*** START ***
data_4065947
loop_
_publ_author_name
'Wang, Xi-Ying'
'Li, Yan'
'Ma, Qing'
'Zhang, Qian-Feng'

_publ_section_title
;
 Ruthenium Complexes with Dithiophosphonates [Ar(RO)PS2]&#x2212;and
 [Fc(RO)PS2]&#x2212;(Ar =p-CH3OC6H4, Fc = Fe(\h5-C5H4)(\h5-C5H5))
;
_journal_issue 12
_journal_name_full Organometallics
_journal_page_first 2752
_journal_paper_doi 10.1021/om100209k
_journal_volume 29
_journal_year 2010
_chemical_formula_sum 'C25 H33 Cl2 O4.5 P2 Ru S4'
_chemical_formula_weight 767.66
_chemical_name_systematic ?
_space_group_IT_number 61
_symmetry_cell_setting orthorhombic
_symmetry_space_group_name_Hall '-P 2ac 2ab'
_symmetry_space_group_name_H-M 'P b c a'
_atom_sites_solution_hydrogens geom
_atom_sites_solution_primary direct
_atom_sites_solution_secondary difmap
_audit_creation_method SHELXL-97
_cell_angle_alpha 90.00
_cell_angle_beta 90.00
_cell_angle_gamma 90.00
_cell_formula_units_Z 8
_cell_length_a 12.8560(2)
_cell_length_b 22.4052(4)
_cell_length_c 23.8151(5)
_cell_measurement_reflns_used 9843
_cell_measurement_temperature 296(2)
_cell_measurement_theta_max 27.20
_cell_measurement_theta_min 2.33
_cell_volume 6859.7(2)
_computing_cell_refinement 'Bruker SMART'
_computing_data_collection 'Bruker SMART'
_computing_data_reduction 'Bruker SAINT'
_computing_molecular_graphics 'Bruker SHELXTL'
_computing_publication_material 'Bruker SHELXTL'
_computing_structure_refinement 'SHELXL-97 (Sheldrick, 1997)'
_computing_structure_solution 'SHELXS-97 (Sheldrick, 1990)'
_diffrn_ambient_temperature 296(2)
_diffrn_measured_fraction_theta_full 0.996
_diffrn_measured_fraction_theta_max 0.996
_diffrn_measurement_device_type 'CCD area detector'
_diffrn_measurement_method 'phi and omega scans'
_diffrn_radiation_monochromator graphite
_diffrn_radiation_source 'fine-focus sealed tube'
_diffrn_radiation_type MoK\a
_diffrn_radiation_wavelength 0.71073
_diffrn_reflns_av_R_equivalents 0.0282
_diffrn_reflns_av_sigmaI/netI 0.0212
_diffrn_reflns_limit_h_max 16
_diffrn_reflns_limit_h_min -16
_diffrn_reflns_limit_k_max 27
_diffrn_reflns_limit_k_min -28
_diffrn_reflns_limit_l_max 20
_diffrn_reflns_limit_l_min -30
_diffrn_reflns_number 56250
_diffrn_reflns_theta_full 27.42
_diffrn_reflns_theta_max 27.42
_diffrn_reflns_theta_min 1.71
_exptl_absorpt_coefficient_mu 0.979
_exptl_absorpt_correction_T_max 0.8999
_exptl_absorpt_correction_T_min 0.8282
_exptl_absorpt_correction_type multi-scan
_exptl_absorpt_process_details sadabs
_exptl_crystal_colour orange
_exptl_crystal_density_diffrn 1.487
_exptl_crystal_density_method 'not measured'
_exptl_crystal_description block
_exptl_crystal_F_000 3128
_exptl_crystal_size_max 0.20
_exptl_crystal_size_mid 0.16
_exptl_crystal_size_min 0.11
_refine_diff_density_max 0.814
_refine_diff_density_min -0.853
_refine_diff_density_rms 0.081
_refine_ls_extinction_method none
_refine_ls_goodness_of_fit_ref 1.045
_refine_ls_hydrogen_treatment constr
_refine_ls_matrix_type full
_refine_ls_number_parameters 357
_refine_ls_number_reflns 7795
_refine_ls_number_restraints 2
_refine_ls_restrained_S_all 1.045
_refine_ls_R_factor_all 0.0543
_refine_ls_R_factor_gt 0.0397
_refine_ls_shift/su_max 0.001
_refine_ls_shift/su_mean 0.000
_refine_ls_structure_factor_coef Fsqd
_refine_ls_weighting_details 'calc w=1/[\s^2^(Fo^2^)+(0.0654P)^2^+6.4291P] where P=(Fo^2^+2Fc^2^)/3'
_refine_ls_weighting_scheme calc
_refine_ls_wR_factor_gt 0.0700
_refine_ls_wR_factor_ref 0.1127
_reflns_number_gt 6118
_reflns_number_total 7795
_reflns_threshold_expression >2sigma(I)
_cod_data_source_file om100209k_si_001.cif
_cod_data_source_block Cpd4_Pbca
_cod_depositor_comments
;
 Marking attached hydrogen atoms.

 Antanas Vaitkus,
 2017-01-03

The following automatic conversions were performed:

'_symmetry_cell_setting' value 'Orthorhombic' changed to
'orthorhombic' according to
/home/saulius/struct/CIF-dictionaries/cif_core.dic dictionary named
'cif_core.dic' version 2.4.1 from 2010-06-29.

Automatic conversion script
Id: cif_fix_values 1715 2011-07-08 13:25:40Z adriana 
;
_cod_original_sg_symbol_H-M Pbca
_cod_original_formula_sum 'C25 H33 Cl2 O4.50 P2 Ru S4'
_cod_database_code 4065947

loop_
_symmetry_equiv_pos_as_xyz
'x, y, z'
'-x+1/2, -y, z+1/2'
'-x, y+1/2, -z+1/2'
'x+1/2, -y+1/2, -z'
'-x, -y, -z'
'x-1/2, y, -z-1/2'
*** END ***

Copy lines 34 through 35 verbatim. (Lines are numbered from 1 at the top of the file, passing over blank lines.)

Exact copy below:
_cell_length_a 12.8560(2)
_cell_length_b 22.4052(4)